“Oh, go ahead, you look dead on your feet. I know how stressful it can be driving in treacherous weather. Leo. You don’t have to prove anything to me.”

So, feeling anything but grateful, carrying an overnight case in each hand, Leo lets himself into the motel room while Sara takes the puppy on the stretch leash, the two wandering into the distance like snow ghosts. The boxy cabin is furnished, along with a low-slung three drawer dresser, a writing table with a Bible wrapped in plastic and two picture postcards on its otherwise bare surface, with two three-quarter-size beds barely a foot apart. Not bothering to remove his shoes, Leo throws himself on the bed farthest from the door.

He dozes or imagines he has and wakes to find himself still alone in the room. Where are the others?

There is a heavy green curtain over what seems like a back window and, though it takes awhile, he finally locates a device that parts the brocaded cloth.

He is surprised to discover a back garden with tables under umbrellas — a place to picnic perhaps — overwhelmed by the blinding whiteness of the still falling sleet. He has no idea what he is looking for, but as his eyes adjust, he sees something that speaks to the worst of his expectations.

He closes his eyes as if to return to a dream from which he then might shake himself awake. When after a moment of inconsequential reverie, he allows his eyes to open, nothing has changed or nothing has changed sufficiently to put his original perception in doubt.

As near as he can make out, Sara is sitting under one of the umbrellas in the garden with her back to him. At first he assumes that she has returned Wizard to the car, but then he sees that she is not alone. Something — a head, Wizard’s head most likely — is sticking out from the opening in her yellow down jacket and Sara’s hooded head is tilted forward so that the two heads seem at some point to converge. It is only when she returns to her original position that Leo can tell that Sara and Wizard have been — there is no other word to describe it — kissing. Sara’s head moves forward again and her mouth meets the dog’s (a suspicion of tongue flashing), which is more than Leo can bear to watch.

Not wanting to eavesdrop any longer than he has, he closes the curtain and goes into the bathroom to see if he recognizes the face in the mirror over the sink that answers his troubled glance.

 

Perhaps ten minutes later, Sara enters the room alone, reporting that she has left the dog in the car because of the No Pets Allowed sign they hadn’t noticed before.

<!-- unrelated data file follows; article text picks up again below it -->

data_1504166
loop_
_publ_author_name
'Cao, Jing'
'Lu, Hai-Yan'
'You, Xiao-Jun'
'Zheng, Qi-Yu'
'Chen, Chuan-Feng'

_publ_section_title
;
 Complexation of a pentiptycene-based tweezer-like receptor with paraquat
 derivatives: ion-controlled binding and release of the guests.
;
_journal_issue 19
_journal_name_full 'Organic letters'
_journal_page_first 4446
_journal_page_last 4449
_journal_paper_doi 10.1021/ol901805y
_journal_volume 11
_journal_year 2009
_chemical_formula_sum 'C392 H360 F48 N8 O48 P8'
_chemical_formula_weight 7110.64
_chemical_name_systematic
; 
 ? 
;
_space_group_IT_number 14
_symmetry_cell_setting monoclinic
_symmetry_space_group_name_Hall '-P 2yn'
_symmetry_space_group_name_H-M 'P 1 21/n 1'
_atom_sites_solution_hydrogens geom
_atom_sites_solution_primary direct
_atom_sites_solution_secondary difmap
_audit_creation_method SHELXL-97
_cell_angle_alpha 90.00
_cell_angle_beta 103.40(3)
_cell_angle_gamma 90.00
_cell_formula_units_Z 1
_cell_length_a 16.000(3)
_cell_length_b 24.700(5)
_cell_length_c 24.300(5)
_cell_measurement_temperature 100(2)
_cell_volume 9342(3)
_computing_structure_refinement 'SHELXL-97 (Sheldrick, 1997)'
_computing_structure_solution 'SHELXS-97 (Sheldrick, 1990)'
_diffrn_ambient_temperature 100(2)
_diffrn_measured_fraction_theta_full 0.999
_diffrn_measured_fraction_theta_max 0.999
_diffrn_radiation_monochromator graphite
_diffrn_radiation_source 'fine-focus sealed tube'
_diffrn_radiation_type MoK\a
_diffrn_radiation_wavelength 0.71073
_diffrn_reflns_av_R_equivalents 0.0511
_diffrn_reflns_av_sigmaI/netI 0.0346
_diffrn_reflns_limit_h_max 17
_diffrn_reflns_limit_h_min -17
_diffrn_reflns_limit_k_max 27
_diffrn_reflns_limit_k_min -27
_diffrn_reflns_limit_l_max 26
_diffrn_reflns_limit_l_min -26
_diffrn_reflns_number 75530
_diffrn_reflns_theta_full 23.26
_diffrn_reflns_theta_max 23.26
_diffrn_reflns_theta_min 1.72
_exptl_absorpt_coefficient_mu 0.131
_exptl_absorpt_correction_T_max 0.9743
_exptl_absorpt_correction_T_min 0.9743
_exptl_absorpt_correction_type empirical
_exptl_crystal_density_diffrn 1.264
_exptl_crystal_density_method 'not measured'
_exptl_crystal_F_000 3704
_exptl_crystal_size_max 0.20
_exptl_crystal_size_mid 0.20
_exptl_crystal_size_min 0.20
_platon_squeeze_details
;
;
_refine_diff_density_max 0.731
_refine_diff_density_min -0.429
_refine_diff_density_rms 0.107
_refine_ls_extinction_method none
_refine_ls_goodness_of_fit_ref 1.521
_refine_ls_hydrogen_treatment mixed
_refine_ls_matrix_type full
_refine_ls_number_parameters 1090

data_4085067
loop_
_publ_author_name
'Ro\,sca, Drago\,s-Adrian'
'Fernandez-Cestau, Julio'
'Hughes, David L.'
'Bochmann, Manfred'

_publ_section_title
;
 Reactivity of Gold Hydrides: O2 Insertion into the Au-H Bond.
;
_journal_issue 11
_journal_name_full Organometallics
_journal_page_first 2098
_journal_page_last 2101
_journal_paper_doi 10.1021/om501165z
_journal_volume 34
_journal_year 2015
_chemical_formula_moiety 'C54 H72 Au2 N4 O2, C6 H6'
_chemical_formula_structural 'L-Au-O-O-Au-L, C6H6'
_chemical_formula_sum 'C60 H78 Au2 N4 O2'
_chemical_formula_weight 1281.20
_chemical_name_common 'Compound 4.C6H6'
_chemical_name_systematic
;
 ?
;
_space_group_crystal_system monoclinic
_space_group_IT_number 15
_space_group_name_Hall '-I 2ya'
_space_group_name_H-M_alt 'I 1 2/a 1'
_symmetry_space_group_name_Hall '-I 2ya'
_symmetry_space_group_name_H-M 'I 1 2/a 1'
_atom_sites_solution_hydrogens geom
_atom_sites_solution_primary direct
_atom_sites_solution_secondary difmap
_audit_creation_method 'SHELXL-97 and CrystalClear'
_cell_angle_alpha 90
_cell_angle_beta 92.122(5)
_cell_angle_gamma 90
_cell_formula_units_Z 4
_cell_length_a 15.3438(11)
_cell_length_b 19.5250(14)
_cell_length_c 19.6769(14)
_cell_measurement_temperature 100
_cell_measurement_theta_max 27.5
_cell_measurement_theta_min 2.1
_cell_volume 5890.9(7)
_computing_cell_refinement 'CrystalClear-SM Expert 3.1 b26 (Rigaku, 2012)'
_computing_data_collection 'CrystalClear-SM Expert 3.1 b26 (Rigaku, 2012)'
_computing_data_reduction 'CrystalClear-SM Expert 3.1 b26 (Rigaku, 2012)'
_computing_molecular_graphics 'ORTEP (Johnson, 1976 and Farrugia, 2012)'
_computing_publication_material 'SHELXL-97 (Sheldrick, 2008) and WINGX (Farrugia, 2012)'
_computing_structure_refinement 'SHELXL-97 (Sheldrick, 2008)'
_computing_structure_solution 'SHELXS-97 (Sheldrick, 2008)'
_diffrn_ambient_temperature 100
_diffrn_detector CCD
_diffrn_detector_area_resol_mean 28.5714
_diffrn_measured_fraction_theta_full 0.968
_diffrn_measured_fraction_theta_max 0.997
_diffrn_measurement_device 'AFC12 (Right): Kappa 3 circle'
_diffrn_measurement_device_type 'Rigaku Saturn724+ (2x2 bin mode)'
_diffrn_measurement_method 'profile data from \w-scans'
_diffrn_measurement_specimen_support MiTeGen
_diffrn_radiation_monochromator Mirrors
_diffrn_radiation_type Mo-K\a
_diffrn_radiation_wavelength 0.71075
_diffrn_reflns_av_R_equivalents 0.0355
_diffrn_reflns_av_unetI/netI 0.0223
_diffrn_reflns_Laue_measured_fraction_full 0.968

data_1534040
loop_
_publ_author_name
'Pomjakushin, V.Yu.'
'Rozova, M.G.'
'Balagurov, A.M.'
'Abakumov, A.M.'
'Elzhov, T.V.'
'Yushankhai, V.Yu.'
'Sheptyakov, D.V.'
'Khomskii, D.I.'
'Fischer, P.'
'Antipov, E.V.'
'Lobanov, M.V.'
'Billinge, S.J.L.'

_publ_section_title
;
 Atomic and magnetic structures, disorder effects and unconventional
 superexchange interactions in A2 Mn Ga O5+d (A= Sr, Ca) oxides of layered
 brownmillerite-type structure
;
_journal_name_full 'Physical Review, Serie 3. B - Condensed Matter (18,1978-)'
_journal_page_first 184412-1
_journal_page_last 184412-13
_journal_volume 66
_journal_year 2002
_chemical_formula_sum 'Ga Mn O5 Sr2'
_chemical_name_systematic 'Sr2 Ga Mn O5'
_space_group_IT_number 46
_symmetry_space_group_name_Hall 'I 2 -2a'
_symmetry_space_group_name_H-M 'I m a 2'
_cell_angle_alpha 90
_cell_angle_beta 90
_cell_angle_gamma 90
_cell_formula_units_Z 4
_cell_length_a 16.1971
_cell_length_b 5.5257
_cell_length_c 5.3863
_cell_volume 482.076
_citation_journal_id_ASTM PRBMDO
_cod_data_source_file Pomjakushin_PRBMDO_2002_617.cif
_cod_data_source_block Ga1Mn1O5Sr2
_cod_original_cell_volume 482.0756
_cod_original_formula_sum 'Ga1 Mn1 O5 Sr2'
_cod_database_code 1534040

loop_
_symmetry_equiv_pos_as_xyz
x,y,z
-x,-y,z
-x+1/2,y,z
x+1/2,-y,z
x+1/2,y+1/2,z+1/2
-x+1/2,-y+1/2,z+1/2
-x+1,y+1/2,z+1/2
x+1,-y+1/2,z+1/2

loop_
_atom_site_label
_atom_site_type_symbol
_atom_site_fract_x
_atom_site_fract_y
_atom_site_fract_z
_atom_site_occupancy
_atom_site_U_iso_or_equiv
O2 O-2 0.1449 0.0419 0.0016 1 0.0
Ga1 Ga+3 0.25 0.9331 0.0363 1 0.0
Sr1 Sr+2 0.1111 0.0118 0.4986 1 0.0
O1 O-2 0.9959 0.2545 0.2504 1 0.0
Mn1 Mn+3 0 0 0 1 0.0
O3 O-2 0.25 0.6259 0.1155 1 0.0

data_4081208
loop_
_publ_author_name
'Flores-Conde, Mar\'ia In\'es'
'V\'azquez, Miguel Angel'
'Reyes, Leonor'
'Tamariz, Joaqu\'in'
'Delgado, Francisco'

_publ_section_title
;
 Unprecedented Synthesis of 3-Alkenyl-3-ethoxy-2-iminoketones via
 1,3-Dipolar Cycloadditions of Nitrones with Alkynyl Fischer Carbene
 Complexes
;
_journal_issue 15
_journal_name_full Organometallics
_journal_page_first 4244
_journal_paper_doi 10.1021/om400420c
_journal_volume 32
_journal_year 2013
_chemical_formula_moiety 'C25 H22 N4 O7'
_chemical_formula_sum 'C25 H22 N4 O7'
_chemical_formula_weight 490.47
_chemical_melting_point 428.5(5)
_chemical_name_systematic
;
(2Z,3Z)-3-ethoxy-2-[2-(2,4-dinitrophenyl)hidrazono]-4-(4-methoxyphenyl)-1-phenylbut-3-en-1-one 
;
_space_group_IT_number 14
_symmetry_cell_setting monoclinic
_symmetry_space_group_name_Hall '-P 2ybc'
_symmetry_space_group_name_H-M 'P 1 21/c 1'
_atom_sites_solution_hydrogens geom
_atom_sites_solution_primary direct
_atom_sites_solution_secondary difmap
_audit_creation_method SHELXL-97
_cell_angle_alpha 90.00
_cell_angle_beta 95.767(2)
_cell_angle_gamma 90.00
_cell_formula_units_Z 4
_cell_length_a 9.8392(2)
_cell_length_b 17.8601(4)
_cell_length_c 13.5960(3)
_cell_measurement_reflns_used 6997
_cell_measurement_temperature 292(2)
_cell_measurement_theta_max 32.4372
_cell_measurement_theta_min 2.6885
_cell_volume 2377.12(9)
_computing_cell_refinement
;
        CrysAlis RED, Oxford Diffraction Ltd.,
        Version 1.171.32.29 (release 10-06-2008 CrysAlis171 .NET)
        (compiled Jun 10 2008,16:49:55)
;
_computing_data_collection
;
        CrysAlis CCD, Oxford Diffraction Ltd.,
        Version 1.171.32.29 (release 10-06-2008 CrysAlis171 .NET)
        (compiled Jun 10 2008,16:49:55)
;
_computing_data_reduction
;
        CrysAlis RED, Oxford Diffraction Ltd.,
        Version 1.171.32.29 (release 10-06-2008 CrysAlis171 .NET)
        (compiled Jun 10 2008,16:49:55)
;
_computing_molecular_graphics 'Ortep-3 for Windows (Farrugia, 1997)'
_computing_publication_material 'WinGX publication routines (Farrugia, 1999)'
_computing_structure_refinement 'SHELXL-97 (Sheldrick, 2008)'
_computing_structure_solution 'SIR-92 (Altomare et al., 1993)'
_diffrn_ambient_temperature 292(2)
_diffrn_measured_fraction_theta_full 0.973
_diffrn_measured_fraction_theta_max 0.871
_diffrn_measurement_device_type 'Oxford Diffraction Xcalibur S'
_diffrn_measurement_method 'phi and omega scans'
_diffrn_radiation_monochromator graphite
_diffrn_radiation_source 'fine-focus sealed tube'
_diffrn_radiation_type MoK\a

“Did you get some sleep?” she asks, pulling off her boots. “I stayed out for awhile so as not to wake you.”

Lying on her back, eyes flickering shut, the whisper of a snore complicating the indeterminate hum of the room, the trainer is apparently asleep before Leo can frame an answer to her question.

 

A few hours later, the weather has quieted sufficiently for them to return to the road. Unaccompanied in front this time around — Sara and Wizard shoulder to shoulder in the backseat — Leo feels deserted. A sadness he hasn’t acknowledged in months, perhaps since the dog entered his life, holds him in its sway.

Could they have missed a turn? They have been driving a while now — he has lost track of the time — and the passing scene, what he can make of it from the badly lit road he has been following slavishly, seems unfamiliar.

“Are we lost?” Sara asks him.

“I don’t see how,” he says. “We haven’t left the route we started on.”

“Whizzer is getting anxious,” she says. “He senses something’s wrong.”

They are approaching a restaurant called The Helden Inn on their right and Leo announces as if he were some kind of tour guide that it might be a good idea to stop for a bite. “What do you think?” he says to no one in particular.

“If that’s what you want to do,” Sara says. “I can’t speak for everyone but I suspect we’re all a bit peckish.”

There are an impressive number of vehicles, mostly high-end SUV’s in the restaurant lot, which suggests, given the deterrence of the weather, a devoted local following. “I think we may have lucked out,” he says to Sara.

Sara calls his attention to a sign on the parking lot side of the Inn rising out of the white ground, which offers the modest recommendation, “Just Good Food,” the remark in quotes, the speaker unattributed. Underneath the quote in smaller letters it says, Pets and Children Welcome.

Leo parks the Forester at the far end of the lot — he feels fortunate to find a space in the crowd of vehicles — and they have to wade, Wizard in Sara’s arms, through several inches of slush to reach the Inn.

As they find their way inside, an elderly couple, oddly costumed (the old man in lederhosen, the woman in frilly blouse and apron ), seem to be waiting for them (or someone) in the cavernous foyer. “Do you have reservations?” the woman asks, her broad smile welcoming them.

“We don’t,” Leo says. “Is that a problem?”

“There are only problems if we make them problems,” the woman says, her accent vaguely foreign, the smile seemingly frozen on her face.

“We’ll do our best to take care of you. Please to follow.”

 

She leads them into a spacious dining room — 13 tables by Leo’s quick count — in which surprisingly there is only one other diner, a fat man in a three-piece suit, at the far side of the room, working at what appears to be an elaborate cream-filled desert.

Leo dries Wizard off with his rumpled cloth napkin while Sara inspects her menu. “There isn’t anything here I can eat,” she says. “I don’t eat meat.”

“What about a salad?” Leo says. “They must have salads.”

“The truth is,” Sara says, “and I hope you won’t mention this to anyone, though I don’t eat meat, I don’t really like salads.”

Wizard, who seems to have grown during the difficult trip, barks from under the table at some unseen menace.